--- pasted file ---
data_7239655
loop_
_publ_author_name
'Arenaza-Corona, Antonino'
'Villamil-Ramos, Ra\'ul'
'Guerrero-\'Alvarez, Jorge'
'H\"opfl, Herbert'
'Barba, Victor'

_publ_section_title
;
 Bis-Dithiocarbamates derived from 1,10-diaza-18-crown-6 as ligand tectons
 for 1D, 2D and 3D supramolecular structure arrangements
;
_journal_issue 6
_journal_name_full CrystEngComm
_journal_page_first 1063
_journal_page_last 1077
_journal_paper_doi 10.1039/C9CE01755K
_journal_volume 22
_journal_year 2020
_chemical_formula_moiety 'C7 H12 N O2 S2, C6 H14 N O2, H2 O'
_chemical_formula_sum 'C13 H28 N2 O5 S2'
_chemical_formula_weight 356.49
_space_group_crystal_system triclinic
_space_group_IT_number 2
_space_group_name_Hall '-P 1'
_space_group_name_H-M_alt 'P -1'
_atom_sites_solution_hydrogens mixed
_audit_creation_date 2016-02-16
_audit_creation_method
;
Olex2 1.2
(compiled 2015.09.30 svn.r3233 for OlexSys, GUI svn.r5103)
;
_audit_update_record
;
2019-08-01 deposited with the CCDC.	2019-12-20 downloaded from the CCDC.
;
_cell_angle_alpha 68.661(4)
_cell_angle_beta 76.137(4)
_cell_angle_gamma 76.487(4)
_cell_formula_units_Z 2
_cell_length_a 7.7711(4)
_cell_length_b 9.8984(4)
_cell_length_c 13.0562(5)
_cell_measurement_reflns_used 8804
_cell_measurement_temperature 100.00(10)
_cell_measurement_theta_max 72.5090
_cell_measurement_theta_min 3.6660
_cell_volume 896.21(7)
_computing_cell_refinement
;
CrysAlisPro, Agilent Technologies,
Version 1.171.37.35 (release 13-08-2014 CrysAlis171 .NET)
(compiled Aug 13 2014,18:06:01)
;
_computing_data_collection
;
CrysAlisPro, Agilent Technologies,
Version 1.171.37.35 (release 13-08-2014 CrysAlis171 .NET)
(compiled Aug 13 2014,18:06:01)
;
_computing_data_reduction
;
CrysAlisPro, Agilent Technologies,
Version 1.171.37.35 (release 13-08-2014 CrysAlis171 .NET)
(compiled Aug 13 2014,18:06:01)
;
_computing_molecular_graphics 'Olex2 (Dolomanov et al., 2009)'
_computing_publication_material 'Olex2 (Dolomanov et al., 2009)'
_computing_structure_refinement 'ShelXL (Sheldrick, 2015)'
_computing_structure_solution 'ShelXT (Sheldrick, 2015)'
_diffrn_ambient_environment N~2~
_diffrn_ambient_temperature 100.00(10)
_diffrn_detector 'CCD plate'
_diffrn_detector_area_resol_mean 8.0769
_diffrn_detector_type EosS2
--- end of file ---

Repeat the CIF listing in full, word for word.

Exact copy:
data_7239655
loop_
_publ_author_name
'Arenaza-Corona, Antonino'
'Villamil-Ramos, Ra\'ul'
'Guerrero-\'Alvarez, Jorge'
'H\"opfl, Herbert'
'Barba, Victor'

_publ_section_title
;
 Bis-Dithiocarbamates derived from 1,10-diaza-18-crown-6 as ligand tectons
 for 1D, 2D and 3D supramolecular structure arrangements
;
_journal_issue 6
_journal_name_full CrystEngComm
_journal_page_first 1063
_journal_page_last 1077
_journal_paper_doi 10.1039/C9CE01755K
_journal_volume 22
_journal_year 2020
_chemical_formula_moiety 'C7 H12 N O2 S2, C6 H14 N O2, H2 O'
_chemical_formula_sum 'C13 H28 N2 O5 S2'
_chemical_formula_weight 356.49
_space_group_crystal_system triclinic
_space_group_IT_number 2
_space_group_name_Hall '-P 1'
_space_group_name_H-M_alt 'P -1'
_atom_sites_solution_hydrogens mixed
_audit_creation_date 2016-02-16
_audit_creation_method
;
Olex2 1.2
(compiled 2015.09.30 svn.r3233 for OlexSys, GUI svn.r5103)
;
_audit_update_record
;
2019-08-01 deposited with the CCDC.	2019-12-20 downloaded from the CCDC.
;
_cell_angle_alpha 68.661(4)
_cell_angle_beta 76.137(4)
_cell_angle_gamma 76.487(4)
_cell_formula_units_Z 2
_cell_length_a 7.7711(4)
_cell_length_b 9.8984(4)
_cell_length_c 13.0562(5)
_cell_measurement_reflns_used 8804
_cell_measurement_temperature 100.00(10)
_cell_measurement_theta_max 72.5090
_cell_measurement_theta_min 3.6660
_cell_volume 896.21(7)
_computing_cell_refinement
;
CrysAlisPro, Agilent Technologies,
Version 1.171.37.35 (release 13-08-2014 CrysAlis171 .NET)
(compiled Aug 13 2014,18:06:01)
;
_computing_data_collection
;
CrysAlisPro, Agilent Technologies,
Version 1.171.37.35 (release 13-08-2014 CrysAlis171 .NET)
(compiled Aug 13 2014,18:06:01)
;
_computing_data_reduction
;
CrysAlisPro, Agilent Technologies,
Version 1.171.37.35 (release 13-08-2014 CrysAlis171 .NET)
(compiled Aug 13 2014,18:06:01)
;
_computing_molecular_graphics 'Olex2 (Dolomanov et al., 2009)'
_computing_publication_material 'Olex2 (Dolomanov et al., 2009)'
_computing_structure_refinement 'ShelXL (Sheldrick, 2015)'
_computing_structure_solution 'ShelXT (Sheldrick, 2015)'
_diffrn_ambient_environment N~2~
_diffrn_ambient_temperature 100.00(10)
_diffrn_detector 'CCD plate'
_diffrn_detector_area_resol_mean 8.0769
_diffrn_detector_type EosS2